2003.09.26 02:00 PM

VBA Round (again)

This post is superceded by VBA Round (groan). I believe you'll find it more complete, and certainly more accurate.

Quick addition to my prior post concerning the banker's rounding technique adopted by VB/VBA. Eric Lippert points out that VBScript also rounds this way.

I hadn't considered VBScript when writing my original post, because it was Access kicking my ass at the time. So, I looked to see whether VBScript's FormatNumber function suffers the same inconsistency (that's probably too harsh?) as the VBA.Strings.Format and FormatNumber functions by using asymmetric arithmetic rounding instead of the banker's rounding found in CInt, CLng, and Round. It does. (Maybe VBScript's FormatNumber just wraps a call to VBA.Strings.FormatNumber? Who knows.)

Here's a little VBScript to illustrate the difference:

wscript.echo FormatNumber(1.5, 0), CInt(1.5), FormatNumber(2.5, 0), CInt(2.5)


wscript.echo FormatNumber(1.5, 0), Round(1.5, 0), FormatNumber(2.5, 0), Round(2.5, 0)

Either way, the result is:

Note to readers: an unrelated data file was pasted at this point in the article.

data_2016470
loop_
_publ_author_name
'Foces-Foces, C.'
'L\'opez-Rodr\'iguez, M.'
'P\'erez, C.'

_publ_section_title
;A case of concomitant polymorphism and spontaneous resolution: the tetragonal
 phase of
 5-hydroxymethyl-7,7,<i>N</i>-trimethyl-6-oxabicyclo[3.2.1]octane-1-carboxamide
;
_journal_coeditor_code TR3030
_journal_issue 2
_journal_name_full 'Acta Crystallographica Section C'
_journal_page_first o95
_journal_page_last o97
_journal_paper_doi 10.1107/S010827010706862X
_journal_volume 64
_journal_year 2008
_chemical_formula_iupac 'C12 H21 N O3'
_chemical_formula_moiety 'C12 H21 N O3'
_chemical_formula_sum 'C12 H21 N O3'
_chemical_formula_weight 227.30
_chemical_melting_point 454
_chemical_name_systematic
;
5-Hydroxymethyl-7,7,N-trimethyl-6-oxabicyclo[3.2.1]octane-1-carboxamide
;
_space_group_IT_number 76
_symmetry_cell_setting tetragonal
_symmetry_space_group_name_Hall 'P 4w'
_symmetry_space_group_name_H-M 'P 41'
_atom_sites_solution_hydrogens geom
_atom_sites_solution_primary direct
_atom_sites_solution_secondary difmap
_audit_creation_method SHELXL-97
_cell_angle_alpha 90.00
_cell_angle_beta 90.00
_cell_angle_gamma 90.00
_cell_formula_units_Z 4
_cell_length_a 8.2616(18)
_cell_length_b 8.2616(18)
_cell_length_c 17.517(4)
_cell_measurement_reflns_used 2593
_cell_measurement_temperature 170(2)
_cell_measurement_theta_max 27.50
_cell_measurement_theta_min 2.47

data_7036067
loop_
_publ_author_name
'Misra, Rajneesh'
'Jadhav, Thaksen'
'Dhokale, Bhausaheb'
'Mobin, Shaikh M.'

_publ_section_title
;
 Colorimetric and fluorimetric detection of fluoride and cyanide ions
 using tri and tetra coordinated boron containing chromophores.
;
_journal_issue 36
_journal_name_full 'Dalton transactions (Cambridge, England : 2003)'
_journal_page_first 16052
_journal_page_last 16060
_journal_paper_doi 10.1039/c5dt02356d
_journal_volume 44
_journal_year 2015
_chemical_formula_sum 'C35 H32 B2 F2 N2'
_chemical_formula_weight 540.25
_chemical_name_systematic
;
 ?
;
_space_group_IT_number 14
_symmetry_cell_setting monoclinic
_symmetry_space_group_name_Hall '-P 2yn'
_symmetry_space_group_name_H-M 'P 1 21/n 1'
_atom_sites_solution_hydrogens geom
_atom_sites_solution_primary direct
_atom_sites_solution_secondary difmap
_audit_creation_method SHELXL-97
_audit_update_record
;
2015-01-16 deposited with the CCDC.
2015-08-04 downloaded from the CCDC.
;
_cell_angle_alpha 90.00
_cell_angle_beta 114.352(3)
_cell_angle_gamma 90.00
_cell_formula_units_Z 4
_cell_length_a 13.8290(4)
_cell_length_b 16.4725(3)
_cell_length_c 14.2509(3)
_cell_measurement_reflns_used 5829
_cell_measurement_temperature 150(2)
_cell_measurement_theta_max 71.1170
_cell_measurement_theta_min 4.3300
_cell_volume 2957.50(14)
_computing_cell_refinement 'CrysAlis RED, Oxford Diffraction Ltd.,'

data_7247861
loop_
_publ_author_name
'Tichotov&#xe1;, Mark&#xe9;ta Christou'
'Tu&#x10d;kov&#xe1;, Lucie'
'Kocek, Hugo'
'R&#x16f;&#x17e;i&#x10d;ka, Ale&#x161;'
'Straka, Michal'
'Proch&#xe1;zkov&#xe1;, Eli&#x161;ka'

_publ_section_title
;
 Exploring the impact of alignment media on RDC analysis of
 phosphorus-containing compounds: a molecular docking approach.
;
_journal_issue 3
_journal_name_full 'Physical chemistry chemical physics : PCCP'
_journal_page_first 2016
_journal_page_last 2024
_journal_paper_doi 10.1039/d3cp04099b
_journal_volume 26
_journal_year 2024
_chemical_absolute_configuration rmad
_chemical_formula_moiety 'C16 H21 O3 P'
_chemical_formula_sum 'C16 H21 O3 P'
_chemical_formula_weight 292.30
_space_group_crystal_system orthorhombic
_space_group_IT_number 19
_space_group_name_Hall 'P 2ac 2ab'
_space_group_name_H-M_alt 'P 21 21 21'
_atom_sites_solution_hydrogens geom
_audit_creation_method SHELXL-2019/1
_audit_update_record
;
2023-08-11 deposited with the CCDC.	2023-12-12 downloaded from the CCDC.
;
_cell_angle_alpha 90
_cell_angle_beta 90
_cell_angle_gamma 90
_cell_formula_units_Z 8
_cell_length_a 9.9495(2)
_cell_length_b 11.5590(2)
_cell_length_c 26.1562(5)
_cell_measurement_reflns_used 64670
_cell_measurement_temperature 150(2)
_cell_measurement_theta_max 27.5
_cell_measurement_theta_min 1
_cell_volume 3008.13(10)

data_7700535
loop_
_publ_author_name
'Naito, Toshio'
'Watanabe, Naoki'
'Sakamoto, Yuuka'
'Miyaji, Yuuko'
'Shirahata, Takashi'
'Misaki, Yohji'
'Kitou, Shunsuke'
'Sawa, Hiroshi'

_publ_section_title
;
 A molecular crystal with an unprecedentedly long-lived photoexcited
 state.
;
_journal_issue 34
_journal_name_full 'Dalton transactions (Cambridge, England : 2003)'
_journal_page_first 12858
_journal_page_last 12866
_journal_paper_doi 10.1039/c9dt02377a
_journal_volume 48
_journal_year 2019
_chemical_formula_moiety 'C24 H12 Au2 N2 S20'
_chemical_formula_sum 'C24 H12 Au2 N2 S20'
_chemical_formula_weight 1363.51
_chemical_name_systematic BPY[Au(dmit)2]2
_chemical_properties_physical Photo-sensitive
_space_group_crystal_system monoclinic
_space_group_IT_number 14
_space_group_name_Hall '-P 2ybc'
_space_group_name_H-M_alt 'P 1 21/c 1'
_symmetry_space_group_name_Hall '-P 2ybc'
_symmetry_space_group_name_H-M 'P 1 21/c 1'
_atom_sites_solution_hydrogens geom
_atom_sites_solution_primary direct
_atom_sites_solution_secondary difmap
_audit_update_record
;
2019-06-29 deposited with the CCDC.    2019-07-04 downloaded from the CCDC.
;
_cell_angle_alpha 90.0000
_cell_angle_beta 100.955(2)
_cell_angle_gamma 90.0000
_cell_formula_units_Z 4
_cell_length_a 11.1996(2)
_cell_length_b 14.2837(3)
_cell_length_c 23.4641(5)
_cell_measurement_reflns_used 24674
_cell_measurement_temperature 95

2 2 3 2

While we're looking, here's a line of VB.NET that does the same thing:

console.WriteLine("{0:0} {1} {2:0} {3}", 1.5, CInt(1.5), 2.5, CInt(2.5))

Using CType(x, Integer) instead of CInt(x) would get you the same result.

Of course, in C# you'll get no rounding with a cast:

Console.WriteLine("{0:0} {1} {2:0} {3}", 1.5, (int)1.5, 2.5, (int)2.5);

This produces:

2 1 3 2

Anyhow, just to be clear, I'm not complaining. As I originally posted, and as Mr. Lippert explains, banker's rounding is more accurate over lots of numbers. The different techniques used by different languages and/or libraries is just something else to remember. Or, like me, to forget, Google, and then remember (again).


Mr. Lippert was kind enough to add some additional insider information concerning this topic:


Thanks so much.

ewbi.develops | 2003.10.03 02:07 AM


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